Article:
Post number forty-three is for The Moved-Outers by Florence Crannell Means. This was another required reading assignment for History of Children's Literature, but unlike Keystone Kids, which I hated, I really loved this book.
This book follows a Japanese-American family – the Oharas – from the bombing of Pearl Harbor through their trips to various internment camps. After Pearl Harbor is bombed, the US pretty much lost their minds, and considered all people of Japanese descent to be potential enemies of the state. As such, those in "important military zones" – like the coast of California, which is where the Oharas live – had to be moved to internment camps. Mr. Ohara is actually taken away by the FBI and kept in a sort of prison, where he is unrelentingly questioned about his loyalty – or lack their of – to the US. His wife and two children, Kim (a boy) and Sue (the girl) have to move to a sort of holding camp for a while, before being moved to their "permanent" internment camp in Colorado. The story basically follows them as they adjust. Kim is very patriotic, and fluctuates widely during the book between being completely on America's side, saying that democracy is worth the trouble, to being completely against the US and railing against the injustice. Sue takes it more in stride, but a lot of that has to do with the fact that her crush, Jiro, and his family are also moved to first he holding camp and later the internment camp. The Oharas also have another daughter, Amy, who is in college on the east coast (at Wellesley) and a son, Tad, who is a member of the Army. Mr. Ohara finally joins his family in Denver, Tad is killed in action in Europe, and Sue finally gets relocation permission to attend college in Denver and get out of the camp. What I liked most about this book, though, is that things aren't tied up neatly in a bow. This book was published in 1945, prior to the end of the war, so there's no easy, happy ending for the Oharas. The parents are still in the camp, Kim (and Jiro) are attempting to get volunteer jobs and permission to relocate, but the biggest thing is that there's no end in sight to the internment of the Japanese-Americans. And there shouldn't have been; it would have been crude and unrealistic to make up that happy ending that most readers want with books.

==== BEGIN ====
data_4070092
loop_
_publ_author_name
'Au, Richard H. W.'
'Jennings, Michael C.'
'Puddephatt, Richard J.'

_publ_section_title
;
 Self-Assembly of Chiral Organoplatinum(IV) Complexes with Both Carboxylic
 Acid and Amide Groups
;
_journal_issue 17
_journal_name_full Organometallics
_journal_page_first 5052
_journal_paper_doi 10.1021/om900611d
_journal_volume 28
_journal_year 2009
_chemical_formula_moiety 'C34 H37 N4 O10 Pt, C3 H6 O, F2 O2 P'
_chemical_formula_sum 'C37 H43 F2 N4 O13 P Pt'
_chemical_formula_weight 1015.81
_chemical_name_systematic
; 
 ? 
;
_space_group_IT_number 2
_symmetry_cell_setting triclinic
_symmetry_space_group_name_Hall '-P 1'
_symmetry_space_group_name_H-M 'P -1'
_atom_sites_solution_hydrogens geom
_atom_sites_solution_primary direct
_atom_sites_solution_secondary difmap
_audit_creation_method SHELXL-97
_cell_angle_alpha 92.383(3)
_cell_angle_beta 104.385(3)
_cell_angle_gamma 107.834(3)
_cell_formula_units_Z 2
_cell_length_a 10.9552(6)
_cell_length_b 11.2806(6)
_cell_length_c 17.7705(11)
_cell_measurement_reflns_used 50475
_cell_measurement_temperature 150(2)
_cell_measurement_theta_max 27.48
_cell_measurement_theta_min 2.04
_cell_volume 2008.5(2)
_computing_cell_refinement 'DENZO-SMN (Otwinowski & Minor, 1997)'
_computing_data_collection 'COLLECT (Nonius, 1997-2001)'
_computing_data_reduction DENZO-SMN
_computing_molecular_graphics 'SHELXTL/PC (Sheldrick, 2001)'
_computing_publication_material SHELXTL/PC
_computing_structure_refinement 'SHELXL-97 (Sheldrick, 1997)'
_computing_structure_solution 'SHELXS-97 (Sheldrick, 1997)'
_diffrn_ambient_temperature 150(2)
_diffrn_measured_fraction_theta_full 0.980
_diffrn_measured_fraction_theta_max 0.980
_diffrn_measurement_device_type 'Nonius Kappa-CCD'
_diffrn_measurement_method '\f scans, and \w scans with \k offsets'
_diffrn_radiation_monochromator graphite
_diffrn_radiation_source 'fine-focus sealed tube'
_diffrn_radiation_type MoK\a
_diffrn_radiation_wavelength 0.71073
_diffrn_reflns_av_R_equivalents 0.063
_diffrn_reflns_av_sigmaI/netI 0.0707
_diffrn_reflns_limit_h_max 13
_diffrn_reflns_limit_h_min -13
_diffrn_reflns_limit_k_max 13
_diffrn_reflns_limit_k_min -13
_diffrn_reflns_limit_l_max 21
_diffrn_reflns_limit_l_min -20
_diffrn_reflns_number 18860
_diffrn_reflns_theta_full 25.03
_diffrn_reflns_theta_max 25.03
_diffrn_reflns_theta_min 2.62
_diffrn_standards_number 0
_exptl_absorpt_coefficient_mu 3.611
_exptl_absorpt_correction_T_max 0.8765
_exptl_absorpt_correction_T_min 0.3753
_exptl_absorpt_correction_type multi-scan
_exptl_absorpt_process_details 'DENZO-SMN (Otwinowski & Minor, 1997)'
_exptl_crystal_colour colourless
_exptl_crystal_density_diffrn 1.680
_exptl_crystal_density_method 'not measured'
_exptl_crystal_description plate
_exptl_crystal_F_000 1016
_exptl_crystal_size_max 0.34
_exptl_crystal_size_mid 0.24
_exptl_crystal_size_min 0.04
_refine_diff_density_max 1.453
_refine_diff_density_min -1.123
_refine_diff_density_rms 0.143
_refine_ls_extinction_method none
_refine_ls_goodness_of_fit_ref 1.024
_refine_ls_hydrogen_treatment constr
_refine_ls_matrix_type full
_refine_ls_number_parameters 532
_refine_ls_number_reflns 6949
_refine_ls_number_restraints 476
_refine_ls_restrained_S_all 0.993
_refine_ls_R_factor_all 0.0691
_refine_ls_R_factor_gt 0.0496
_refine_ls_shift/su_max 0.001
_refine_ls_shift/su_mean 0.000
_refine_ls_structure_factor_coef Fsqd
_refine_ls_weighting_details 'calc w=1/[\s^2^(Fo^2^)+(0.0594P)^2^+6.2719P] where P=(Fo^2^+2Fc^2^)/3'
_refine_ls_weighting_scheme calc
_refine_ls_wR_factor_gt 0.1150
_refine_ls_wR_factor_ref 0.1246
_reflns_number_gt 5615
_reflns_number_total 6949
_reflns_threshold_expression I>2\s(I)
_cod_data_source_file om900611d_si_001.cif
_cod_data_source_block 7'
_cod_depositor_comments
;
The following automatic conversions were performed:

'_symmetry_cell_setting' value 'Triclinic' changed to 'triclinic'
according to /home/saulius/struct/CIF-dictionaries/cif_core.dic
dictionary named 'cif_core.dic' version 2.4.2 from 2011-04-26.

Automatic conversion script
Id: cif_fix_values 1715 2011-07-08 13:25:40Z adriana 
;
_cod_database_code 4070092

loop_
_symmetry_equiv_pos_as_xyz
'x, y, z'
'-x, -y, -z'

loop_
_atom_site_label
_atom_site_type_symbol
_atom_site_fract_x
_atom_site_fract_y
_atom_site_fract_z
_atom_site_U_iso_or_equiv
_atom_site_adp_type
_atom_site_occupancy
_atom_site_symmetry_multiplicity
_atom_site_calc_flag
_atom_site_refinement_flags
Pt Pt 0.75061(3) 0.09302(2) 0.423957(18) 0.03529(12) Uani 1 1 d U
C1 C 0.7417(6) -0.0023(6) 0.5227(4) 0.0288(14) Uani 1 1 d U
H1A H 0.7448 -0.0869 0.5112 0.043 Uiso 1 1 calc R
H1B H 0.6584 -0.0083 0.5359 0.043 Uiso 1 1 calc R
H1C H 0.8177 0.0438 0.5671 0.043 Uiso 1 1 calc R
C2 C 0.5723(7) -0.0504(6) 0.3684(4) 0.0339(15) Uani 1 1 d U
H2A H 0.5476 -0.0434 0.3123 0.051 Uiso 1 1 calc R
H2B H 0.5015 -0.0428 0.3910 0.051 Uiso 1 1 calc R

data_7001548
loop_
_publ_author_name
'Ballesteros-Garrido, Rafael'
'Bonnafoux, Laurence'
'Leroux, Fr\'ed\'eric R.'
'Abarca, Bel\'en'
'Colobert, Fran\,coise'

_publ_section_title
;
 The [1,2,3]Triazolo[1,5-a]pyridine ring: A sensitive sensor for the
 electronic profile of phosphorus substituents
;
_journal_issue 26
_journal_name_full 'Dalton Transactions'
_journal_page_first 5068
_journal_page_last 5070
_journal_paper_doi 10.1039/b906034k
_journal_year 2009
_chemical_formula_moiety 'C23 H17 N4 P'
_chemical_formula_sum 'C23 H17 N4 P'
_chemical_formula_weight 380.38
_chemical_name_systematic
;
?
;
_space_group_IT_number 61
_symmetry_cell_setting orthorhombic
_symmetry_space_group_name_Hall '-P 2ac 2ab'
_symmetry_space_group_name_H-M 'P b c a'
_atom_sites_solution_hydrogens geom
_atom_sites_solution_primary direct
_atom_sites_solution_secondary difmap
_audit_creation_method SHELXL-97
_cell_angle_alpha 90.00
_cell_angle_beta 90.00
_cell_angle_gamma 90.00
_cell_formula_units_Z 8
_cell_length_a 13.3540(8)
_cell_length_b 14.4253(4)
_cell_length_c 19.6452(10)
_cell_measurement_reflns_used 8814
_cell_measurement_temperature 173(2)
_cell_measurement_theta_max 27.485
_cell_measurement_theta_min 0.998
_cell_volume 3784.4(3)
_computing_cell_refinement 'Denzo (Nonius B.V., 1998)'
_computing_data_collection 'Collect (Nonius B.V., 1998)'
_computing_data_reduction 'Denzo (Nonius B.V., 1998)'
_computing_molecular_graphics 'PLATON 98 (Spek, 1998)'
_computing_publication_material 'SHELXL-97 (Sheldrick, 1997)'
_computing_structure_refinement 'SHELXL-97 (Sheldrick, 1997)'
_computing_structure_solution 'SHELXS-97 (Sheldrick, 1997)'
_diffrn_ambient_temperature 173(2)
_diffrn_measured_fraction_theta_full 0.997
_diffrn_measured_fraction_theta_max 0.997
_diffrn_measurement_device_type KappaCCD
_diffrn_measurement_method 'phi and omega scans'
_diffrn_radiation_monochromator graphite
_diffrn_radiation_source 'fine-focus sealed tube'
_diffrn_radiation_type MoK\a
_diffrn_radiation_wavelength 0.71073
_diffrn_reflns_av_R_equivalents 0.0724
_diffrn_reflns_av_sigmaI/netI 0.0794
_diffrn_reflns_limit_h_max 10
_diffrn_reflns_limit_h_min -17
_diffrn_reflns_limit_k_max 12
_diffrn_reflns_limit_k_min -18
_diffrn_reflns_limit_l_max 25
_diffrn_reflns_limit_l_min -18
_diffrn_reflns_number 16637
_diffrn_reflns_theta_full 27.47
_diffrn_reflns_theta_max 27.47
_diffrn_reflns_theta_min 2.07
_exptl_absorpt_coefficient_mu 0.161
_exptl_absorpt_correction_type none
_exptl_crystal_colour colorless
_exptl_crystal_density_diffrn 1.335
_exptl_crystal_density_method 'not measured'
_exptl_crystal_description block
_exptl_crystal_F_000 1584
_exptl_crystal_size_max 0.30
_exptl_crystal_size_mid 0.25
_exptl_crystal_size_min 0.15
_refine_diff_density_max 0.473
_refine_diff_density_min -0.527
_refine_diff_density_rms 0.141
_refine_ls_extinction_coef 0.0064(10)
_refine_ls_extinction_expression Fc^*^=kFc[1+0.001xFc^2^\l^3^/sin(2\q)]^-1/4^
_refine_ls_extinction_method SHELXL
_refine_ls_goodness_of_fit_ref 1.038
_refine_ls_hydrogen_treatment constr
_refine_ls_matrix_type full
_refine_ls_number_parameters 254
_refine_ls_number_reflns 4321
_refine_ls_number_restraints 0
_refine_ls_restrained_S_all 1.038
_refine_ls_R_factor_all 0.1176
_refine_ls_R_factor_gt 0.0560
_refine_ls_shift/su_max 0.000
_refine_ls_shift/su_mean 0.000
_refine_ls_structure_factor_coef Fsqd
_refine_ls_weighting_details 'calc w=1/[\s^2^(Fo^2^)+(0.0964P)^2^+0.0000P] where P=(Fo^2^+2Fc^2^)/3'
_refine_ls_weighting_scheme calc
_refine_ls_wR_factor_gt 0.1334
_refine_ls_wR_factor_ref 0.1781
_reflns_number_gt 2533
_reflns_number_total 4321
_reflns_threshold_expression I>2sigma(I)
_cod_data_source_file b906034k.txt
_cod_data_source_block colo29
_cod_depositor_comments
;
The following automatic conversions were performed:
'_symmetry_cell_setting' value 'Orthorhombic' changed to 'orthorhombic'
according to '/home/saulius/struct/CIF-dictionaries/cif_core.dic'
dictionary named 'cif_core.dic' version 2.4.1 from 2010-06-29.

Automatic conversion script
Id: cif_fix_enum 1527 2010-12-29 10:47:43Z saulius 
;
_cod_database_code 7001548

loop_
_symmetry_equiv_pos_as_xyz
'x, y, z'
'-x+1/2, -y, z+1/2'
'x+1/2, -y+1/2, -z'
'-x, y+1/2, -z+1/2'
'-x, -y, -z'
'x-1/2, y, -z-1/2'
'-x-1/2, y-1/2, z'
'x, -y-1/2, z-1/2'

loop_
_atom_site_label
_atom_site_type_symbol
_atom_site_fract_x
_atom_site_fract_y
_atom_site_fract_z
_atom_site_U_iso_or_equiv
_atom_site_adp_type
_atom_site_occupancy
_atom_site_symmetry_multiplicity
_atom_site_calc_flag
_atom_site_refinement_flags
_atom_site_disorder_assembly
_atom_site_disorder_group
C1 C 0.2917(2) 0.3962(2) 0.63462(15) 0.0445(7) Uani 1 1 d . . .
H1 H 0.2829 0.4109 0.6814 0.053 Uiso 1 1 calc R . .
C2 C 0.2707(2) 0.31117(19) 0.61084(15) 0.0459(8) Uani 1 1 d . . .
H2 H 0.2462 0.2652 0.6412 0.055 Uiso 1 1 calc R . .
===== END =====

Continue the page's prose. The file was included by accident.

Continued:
What I really loved about this book was the respect with which the Oharas and the other Japanese-American families were treated by the author. I liked the look at life inside the camps. I liked the fluctuating beliefs of Kim, but I also liked Sue's calm acceptance. And the building romance between Sue and Jiro was also very well done. Most of all I just liked this book, and I am very glad that I got to read it.